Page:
• USDA and EPA increased membership of the U.S. Food Loss and Waste 2030 Champions from 30 Champions in 2020 to 50 Champions currently. These businesses and organizations have made a public commitment to reduce food loss and waste in their U.S. operations by 50% by 2030.
    • In June 2024, USDA, EPA, and FDA renewed the Memorandum of Understanding with the Food Waste Reduction Alliance to support greater engagement in food loss and waste reduction efforts by food industry members.
  3. Increase the recycling rate for all organic waste.
    • Using Bipartisan Infrastructure Law funding, EPA established two grant programs—the Solid Waste Infrastructure for Recycling program and the Recycling Education and Outreach program—to support communities, states, territories and Tribes with materials management, including food. Of the nearly $200 million in investments announced last fall, more than $83 million went to projects that addressed organics recycling. Many projects supported composting projects, the majority of which included food waste.
    • USDA invested $30 million in American Rescue Plan Act funding in Composting and Food Waste Reduction cooperative agreements to assist local and municipal governments with projects that develop and test strategies for planning and implementing innovative, scalable compost plans and food waste reduction plans. To date, 119 entities have received a total of $23.3 million.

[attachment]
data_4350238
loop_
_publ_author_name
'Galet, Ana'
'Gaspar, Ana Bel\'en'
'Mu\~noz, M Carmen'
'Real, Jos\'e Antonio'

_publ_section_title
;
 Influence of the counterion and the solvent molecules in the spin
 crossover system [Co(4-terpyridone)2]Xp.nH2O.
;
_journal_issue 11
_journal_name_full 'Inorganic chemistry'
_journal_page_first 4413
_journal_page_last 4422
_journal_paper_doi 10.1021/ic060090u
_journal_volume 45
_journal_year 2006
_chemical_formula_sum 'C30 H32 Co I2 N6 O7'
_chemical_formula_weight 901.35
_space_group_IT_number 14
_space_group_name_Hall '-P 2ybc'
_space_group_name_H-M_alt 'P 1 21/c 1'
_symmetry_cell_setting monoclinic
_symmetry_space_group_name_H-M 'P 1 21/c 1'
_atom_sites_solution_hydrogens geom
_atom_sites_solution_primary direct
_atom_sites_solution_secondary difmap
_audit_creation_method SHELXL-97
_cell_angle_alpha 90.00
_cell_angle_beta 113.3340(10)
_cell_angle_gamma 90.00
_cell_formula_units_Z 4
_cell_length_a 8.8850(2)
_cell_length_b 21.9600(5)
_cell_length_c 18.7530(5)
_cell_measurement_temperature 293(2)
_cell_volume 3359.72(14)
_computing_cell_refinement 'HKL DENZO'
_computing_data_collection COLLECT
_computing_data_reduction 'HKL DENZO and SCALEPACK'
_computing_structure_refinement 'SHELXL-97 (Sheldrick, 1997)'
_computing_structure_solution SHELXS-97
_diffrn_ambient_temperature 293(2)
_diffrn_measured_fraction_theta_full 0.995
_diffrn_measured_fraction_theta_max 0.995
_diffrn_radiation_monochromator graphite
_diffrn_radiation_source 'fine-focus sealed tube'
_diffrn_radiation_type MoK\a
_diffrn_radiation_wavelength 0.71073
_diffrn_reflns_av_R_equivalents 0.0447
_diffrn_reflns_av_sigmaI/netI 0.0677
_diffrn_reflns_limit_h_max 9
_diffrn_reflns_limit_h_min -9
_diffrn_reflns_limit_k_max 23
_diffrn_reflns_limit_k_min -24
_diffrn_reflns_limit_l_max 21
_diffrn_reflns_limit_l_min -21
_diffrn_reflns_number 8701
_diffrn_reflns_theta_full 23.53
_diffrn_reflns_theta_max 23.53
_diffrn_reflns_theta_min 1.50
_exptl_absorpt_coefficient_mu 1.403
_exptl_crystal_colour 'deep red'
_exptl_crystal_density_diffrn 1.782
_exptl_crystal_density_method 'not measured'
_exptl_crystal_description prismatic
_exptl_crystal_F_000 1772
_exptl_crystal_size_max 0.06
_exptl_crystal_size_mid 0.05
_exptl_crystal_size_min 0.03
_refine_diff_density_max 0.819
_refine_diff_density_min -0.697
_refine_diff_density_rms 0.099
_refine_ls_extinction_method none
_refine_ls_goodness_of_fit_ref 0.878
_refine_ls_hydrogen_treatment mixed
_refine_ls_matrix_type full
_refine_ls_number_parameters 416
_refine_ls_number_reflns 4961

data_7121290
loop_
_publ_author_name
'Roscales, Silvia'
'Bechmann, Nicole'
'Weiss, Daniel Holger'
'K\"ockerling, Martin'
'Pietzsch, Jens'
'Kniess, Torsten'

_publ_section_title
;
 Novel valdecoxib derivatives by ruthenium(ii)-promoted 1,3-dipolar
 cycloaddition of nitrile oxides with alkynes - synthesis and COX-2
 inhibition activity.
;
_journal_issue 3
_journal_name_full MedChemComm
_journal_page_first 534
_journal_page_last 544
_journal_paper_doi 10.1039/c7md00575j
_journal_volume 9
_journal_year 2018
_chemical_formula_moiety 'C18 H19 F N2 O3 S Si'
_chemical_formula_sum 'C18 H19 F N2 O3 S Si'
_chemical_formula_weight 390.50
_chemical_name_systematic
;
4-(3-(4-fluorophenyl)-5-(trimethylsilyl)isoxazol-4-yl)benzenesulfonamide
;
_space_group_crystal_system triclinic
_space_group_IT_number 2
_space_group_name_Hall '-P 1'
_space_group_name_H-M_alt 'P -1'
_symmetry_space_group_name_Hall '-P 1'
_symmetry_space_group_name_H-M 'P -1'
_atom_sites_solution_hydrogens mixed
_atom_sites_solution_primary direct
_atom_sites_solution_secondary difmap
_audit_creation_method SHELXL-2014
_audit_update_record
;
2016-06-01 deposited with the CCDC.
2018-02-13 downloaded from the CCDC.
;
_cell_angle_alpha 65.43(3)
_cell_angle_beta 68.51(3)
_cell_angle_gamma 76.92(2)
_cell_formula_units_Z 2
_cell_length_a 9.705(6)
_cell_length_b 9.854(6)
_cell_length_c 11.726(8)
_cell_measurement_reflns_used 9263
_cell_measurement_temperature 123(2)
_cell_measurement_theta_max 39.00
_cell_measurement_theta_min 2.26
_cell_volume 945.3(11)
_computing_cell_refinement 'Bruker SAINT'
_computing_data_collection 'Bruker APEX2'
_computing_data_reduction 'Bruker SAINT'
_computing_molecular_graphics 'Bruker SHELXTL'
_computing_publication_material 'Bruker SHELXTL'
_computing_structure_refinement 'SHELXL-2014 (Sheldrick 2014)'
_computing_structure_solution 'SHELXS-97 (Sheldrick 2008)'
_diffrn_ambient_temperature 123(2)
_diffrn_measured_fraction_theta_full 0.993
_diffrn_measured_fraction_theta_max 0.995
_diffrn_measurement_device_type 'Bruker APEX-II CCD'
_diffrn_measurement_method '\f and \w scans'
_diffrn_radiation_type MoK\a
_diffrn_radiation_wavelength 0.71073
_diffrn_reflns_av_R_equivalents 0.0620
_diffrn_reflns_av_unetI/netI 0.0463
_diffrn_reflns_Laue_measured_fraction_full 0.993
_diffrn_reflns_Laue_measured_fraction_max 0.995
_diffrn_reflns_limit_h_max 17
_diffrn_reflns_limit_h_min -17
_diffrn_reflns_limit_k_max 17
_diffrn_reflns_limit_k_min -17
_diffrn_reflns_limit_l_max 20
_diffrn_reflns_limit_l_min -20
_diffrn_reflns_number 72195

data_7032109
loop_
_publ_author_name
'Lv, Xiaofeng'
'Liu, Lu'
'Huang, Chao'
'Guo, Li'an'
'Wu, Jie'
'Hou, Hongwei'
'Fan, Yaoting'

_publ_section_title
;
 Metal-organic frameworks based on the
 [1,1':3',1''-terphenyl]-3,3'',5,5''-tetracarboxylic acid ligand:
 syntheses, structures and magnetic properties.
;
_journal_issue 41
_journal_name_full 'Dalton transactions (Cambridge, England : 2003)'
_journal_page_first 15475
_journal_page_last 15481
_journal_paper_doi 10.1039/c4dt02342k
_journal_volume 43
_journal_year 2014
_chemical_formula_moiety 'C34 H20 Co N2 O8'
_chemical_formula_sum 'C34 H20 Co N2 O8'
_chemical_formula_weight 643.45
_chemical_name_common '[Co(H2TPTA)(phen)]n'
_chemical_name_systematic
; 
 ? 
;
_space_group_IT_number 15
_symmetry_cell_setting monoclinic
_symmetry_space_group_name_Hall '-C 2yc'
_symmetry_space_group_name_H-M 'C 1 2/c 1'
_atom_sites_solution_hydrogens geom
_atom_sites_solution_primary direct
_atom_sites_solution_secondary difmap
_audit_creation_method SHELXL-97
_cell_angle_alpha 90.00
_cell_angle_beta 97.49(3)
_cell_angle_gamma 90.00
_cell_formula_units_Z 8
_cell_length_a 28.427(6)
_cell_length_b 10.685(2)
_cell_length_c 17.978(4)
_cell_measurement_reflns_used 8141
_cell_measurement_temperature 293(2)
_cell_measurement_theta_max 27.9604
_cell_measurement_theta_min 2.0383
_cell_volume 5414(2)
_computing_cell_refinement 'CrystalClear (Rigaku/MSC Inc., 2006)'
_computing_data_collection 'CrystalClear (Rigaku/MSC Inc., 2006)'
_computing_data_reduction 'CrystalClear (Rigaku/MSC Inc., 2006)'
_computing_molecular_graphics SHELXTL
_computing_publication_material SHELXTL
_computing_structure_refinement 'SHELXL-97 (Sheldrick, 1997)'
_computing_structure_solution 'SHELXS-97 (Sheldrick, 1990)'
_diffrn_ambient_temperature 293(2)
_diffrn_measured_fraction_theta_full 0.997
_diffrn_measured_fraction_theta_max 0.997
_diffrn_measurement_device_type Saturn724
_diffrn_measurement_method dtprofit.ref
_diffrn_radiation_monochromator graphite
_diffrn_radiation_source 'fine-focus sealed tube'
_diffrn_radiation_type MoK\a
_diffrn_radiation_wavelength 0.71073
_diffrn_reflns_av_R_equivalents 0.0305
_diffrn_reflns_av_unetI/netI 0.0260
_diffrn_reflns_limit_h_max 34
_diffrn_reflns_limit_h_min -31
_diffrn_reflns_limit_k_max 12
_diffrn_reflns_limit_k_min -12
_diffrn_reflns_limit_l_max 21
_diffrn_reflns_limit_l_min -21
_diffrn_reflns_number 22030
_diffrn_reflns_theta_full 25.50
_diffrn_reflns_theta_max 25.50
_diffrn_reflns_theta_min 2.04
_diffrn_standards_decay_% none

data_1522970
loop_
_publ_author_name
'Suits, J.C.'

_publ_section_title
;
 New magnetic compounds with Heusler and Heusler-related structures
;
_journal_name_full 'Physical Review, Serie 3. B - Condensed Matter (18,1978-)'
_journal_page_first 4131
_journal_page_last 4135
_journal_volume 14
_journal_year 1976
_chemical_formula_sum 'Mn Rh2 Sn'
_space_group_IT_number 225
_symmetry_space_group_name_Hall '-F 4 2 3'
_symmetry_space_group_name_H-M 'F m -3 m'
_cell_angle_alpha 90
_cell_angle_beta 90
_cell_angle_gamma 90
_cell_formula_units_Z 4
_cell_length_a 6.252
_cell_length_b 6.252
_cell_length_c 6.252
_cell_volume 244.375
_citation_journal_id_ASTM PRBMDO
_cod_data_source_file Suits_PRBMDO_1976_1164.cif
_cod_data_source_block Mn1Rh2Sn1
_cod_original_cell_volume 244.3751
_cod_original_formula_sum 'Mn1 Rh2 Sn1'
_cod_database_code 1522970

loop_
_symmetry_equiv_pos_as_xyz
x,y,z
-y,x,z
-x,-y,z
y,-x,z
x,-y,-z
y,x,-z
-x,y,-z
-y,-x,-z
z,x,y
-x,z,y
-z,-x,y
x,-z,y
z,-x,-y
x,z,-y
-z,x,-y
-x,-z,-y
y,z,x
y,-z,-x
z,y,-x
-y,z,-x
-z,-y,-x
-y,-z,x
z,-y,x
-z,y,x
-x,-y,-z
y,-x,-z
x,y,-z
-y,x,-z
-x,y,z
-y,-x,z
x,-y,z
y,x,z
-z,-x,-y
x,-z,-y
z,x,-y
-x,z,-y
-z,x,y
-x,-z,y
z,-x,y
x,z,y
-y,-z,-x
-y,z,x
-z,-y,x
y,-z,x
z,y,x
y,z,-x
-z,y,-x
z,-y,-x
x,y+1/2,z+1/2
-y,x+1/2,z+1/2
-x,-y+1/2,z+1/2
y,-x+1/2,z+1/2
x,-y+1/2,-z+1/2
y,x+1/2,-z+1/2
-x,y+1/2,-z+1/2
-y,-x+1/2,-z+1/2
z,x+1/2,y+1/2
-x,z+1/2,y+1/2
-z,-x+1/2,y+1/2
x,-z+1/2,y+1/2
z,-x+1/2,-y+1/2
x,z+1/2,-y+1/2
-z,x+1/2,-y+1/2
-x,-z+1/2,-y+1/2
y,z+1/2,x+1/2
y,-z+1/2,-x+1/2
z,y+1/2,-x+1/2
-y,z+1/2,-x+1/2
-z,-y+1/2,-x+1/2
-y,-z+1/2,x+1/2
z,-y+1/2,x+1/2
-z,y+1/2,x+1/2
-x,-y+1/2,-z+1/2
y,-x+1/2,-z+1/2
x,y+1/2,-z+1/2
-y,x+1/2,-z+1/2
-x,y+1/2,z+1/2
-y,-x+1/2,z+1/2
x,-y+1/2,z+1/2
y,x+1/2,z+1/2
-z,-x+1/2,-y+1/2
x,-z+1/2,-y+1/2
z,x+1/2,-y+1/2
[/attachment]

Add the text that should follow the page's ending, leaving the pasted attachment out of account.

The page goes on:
• In 2023, EPA released two new social marketing toolkits around preventing food waste and composting food scraps to provide communities with guidance on developing social marketing campaigns as well as customizable materials to spur behavior change.
    • In February 2024, FDA announced that all grease-proofing agents containing Per- and Polyfluoroalkyl Substances (PFAS) are no longer being sold by manufacturers for food contact use in the U.S. market. This work reduces potential for contamination of food wastes with PFAS from food packaging.
  4. Support policies that incentivize and encourage the prevention of food loss and waste and organics recycling.
    • In May 2024, USDA, EPA and FDA renewed the formal agreement for the Federal Food Loss and Waste collaboration which now includes the U.S. Agency for International Development.
    • USDA and EPA, with support from other agencies, collaborated with the Commission for Environmental Cooperation, the Organisation for Economic Cooperation and Development, and other international organizations on a report and practical guide with best practices and policies for the reduction and measurement of food waste.